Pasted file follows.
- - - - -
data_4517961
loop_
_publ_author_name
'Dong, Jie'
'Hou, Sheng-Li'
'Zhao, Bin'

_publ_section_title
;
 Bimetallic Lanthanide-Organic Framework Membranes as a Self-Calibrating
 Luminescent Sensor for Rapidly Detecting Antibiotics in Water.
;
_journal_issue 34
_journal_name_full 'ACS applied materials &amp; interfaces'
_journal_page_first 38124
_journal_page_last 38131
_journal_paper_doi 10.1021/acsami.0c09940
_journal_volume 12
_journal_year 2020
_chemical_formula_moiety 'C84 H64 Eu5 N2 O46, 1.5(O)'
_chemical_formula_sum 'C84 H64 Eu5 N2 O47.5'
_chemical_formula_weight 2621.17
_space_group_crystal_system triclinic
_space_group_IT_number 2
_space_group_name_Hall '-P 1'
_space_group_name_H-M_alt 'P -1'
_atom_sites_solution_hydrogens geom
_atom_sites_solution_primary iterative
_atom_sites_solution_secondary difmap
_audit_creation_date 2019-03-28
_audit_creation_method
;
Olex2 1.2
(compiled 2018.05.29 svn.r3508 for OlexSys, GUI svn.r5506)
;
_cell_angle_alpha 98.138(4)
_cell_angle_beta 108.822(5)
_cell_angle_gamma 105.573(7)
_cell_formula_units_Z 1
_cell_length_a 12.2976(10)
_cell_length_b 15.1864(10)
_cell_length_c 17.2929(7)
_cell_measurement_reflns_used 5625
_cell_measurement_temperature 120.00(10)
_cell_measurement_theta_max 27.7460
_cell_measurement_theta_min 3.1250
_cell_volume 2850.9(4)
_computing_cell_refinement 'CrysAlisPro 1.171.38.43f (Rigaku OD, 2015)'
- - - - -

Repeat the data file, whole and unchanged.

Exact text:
data_4517961
loop_
_publ_author_name
'Dong, Jie'
'Hou, Sheng-Li'
'Zhao, Bin'

_publ_section_title
;
 Bimetallic Lanthanide-Organic Framework Membranes as a Self-Calibrating
 Luminescent Sensor for Rapidly Detecting Antibiotics in Water.
;
_journal_issue 34
_journal_name_full 'ACS applied materials &amp; interfaces'
_journal_page_first 38124
_journal_page_last 38131
_journal_paper_doi 10.1021/acsami.0c09940
_journal_volume 12
_journal_year 2020
_chemical_formula_moiety 'C84 H64 Eu5 N2 O46, 1.5(O)'
_chemical_formula_sum 'C84 H64 Eu5 N2 O47.5'
_chemical_formula_weight 2621.17
_space_group_crystal_system triclinic
_space_group_IT_number 2
_space_group_name_Hall '-P 1'
_space_group_name_H-M_alt 'P -1'
_atom_sites_solution_hydrogens geom
_atom_sites_solution_primary iterative
_atom_sites_solution_secondary difmap
_audit_creation_date 2019-03-28
_audit_creation_method
;
Olex2 1.2
(compiled 2018.05.29 svn.r3508 for OlexSys, GUI svn.r5506)
;
_cell_angle_alpha 98.138(4)
_cell_angle_beta 108.822(5)
_cell_angle_gamma 105.573(7)
_cell_formula_units_Z 1
_cell_length_a 12.2976(10)
_cell_length_b 15.1864(10)
_cell_length_c 17.2929(7)
_cell_measurement_reflns_used 5625
_cell_measurement_temperature 120.00(10)
_cell_measurement_theta_max 27.7460
_cell_measurement_theta_min 3.1250
_cell_volume 2850.9(4)
_computing_cell_refinement 'CrysAlisPro 1.171.38.43f (Rigaku OD, 2015)'